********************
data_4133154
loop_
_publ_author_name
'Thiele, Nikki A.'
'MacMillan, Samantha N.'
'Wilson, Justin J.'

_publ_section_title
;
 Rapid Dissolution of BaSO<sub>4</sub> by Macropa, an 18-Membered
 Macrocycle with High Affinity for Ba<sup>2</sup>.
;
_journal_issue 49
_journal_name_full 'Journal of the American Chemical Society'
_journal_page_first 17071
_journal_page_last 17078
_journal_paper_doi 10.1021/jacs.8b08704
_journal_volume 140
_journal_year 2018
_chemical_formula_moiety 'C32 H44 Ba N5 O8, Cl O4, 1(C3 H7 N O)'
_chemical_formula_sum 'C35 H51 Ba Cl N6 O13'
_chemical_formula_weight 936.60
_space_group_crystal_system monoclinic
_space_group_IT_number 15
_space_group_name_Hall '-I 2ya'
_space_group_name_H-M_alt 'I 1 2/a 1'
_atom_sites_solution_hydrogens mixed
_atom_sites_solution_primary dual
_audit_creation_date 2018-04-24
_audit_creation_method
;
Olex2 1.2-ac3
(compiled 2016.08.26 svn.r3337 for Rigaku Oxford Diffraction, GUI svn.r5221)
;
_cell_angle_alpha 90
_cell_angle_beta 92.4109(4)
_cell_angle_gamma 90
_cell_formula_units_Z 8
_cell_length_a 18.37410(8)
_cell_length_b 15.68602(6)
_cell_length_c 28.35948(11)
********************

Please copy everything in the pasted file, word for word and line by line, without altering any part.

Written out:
data_4133154
loop_
_publ_author_name
'Thiele, Nikki A.'
'MacMillan, Samantha N.'
'Wilson, Justin J.'

_publ_section_title
;
 Rapid Dissolution of BaSO<sub>4</sub> by Macropa, an 18-Membered
 Macrocycle with High Affinity for Ba<sup>2</sup>.
;
_journal_issue 49
_journal_name_full 'Journal of the American Chemical Society'
_journal_page_first 17071
_journal_page_last 17078
_journal_paper_doi 10.1021/jacs.8b08704
_journal_volume 140
_journal_year 2018
_chemical_formula_moiety 'C32 H44 Ba N5 O8, Cl O4, 1(C3 H7 N O)'
_chemical_formula_sum 'C35 H51 Ba Cl N6 O13'
_chemical_formula_weight 936.60
_space_group_crystal_system monoclinic
_space_group_IT_number 15
_space_group_name_Hall '-I 2ya'
_space_group_name_H-M_alt 'I 1 2/a 1'
_atom_sites_solution_hydrogens mixed
_atom_sites_solution_primary dual
_audit_creation_date 2018-04-24
_audit_creation_method
;
Olex2 1.2-ac3
(compiled 2016.08.26 svn.r3337 for Rigaku Oxford Diffraction, GUI svn.r5221)
;
_cell_angle_alpha 90
_cell_angle_beta 92.4109(4)
_cell_angle_gamma 90
_cell_formula_units_Z 8
_cell_length_a 18.37410(8)
_cell_length_b 15.68602(6)
_cell_length_c 28.35948(11)